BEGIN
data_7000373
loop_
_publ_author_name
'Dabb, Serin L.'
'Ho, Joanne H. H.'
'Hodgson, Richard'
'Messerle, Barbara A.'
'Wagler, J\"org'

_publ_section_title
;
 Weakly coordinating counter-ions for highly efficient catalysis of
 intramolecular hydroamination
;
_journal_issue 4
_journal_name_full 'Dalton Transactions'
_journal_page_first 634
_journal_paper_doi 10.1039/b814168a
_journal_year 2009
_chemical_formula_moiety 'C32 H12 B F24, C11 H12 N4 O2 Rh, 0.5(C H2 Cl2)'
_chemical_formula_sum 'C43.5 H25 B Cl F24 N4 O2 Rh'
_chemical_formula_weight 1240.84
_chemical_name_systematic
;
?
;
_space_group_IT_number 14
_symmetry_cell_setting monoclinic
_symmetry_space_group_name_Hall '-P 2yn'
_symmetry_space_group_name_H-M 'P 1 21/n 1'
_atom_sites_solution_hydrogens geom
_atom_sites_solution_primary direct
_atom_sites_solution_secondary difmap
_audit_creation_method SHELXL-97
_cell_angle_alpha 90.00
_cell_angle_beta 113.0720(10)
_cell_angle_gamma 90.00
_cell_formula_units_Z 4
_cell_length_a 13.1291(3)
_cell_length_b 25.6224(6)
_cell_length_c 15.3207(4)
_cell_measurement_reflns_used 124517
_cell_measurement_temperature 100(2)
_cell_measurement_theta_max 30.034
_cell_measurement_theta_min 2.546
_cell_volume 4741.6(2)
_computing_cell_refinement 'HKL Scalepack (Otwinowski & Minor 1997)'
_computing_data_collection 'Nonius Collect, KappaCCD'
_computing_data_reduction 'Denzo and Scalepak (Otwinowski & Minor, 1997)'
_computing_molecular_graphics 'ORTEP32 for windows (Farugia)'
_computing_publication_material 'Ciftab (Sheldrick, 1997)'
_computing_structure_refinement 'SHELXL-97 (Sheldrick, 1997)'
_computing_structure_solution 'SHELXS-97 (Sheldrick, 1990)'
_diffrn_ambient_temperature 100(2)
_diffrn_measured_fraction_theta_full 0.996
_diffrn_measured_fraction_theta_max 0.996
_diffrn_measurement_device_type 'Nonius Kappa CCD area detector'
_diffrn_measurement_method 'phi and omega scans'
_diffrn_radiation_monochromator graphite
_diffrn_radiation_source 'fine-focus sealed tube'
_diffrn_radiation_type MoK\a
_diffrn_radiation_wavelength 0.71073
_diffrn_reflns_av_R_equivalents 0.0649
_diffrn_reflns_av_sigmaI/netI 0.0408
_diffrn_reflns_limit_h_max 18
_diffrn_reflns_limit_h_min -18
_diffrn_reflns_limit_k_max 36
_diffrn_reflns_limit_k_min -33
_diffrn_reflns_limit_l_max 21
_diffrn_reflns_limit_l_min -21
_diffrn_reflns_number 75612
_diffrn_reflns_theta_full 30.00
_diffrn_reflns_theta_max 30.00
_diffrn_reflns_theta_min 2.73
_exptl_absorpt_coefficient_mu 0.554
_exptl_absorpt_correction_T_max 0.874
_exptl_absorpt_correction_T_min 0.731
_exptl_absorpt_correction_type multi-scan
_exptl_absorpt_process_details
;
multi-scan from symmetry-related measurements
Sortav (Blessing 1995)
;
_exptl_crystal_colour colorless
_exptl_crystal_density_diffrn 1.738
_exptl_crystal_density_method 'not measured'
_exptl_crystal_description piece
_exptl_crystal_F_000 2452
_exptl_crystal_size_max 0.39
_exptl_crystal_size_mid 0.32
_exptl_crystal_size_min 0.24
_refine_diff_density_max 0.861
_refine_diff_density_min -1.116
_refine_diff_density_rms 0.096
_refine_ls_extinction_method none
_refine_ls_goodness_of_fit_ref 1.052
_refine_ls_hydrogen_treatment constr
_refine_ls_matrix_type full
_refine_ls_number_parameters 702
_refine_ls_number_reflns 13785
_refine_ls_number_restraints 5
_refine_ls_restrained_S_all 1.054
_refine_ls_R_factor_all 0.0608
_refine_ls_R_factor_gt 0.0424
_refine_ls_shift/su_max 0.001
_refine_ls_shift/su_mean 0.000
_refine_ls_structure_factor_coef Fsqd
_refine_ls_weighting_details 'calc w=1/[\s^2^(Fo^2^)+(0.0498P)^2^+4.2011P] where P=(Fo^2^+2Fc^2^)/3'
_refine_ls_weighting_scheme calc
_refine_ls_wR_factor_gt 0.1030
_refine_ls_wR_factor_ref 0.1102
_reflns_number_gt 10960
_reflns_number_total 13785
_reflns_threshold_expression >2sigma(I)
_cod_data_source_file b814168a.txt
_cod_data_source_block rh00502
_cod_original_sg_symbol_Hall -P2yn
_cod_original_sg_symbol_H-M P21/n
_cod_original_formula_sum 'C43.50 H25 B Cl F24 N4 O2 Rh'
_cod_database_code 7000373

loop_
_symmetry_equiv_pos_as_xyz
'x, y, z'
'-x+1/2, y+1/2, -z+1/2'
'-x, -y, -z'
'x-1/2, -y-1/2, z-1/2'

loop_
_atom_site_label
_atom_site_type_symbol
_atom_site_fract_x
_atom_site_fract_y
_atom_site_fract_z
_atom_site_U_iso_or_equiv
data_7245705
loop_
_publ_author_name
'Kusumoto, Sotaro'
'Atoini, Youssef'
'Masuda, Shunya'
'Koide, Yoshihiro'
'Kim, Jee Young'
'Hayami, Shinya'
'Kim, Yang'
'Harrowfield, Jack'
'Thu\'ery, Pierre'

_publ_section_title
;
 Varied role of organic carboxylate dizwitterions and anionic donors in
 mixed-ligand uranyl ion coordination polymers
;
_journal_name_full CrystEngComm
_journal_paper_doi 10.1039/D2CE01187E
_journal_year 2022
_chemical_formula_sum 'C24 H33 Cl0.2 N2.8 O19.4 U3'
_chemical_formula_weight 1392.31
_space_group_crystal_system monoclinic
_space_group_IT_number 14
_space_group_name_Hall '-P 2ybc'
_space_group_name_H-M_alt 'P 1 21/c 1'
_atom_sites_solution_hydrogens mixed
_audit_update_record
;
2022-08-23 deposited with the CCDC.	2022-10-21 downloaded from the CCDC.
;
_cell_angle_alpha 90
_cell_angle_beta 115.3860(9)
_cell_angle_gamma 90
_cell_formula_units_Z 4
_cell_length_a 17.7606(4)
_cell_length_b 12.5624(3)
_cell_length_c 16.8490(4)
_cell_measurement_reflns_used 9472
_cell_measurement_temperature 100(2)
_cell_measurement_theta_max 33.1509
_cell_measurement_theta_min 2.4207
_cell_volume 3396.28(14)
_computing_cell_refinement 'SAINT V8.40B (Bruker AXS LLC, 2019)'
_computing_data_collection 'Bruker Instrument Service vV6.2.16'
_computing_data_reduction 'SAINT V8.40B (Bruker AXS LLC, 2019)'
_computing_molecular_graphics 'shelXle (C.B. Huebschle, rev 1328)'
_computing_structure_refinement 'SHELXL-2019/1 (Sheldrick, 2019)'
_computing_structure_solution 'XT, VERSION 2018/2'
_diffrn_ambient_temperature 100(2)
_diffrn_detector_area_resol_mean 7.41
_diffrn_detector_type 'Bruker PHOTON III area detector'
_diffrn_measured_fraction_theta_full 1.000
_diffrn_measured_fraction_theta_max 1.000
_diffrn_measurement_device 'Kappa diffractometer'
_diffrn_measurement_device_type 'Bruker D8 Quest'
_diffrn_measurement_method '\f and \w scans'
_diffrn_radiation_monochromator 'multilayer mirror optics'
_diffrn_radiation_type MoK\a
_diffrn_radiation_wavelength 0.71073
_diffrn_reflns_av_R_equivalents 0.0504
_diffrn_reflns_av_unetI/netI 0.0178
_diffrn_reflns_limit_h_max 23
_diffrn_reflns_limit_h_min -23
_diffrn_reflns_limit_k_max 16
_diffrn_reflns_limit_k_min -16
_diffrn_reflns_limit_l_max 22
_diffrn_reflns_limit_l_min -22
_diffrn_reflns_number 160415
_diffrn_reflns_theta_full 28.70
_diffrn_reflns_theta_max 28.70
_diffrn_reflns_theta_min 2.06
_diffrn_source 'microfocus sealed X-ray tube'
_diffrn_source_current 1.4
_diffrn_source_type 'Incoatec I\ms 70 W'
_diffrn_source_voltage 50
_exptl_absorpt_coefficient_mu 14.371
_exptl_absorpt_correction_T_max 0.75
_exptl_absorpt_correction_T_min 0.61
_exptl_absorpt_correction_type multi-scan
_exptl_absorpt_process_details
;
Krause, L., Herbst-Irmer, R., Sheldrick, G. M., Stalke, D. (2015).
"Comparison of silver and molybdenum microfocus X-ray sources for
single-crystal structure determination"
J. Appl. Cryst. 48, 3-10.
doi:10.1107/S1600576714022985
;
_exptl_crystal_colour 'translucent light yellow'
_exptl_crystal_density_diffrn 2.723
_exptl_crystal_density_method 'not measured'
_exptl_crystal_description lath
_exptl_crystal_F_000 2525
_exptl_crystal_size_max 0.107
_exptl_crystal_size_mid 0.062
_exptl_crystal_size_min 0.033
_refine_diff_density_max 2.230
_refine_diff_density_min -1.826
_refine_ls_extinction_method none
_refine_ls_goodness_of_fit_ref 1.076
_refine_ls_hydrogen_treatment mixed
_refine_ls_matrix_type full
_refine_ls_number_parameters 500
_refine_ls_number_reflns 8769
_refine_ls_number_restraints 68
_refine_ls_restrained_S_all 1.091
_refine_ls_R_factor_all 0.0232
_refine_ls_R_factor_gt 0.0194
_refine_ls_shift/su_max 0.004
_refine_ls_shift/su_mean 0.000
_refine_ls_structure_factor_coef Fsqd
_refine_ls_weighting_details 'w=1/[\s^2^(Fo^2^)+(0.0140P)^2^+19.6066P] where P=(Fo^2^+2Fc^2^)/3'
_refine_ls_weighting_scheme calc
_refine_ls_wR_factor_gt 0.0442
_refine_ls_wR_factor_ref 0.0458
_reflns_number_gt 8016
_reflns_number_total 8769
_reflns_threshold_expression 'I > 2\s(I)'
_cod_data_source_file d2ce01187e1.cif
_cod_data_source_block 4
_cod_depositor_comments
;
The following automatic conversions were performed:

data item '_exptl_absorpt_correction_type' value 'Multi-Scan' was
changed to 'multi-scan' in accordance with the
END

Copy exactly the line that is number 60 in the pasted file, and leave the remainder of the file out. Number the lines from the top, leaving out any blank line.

_diffrn_radiation_type MoK\a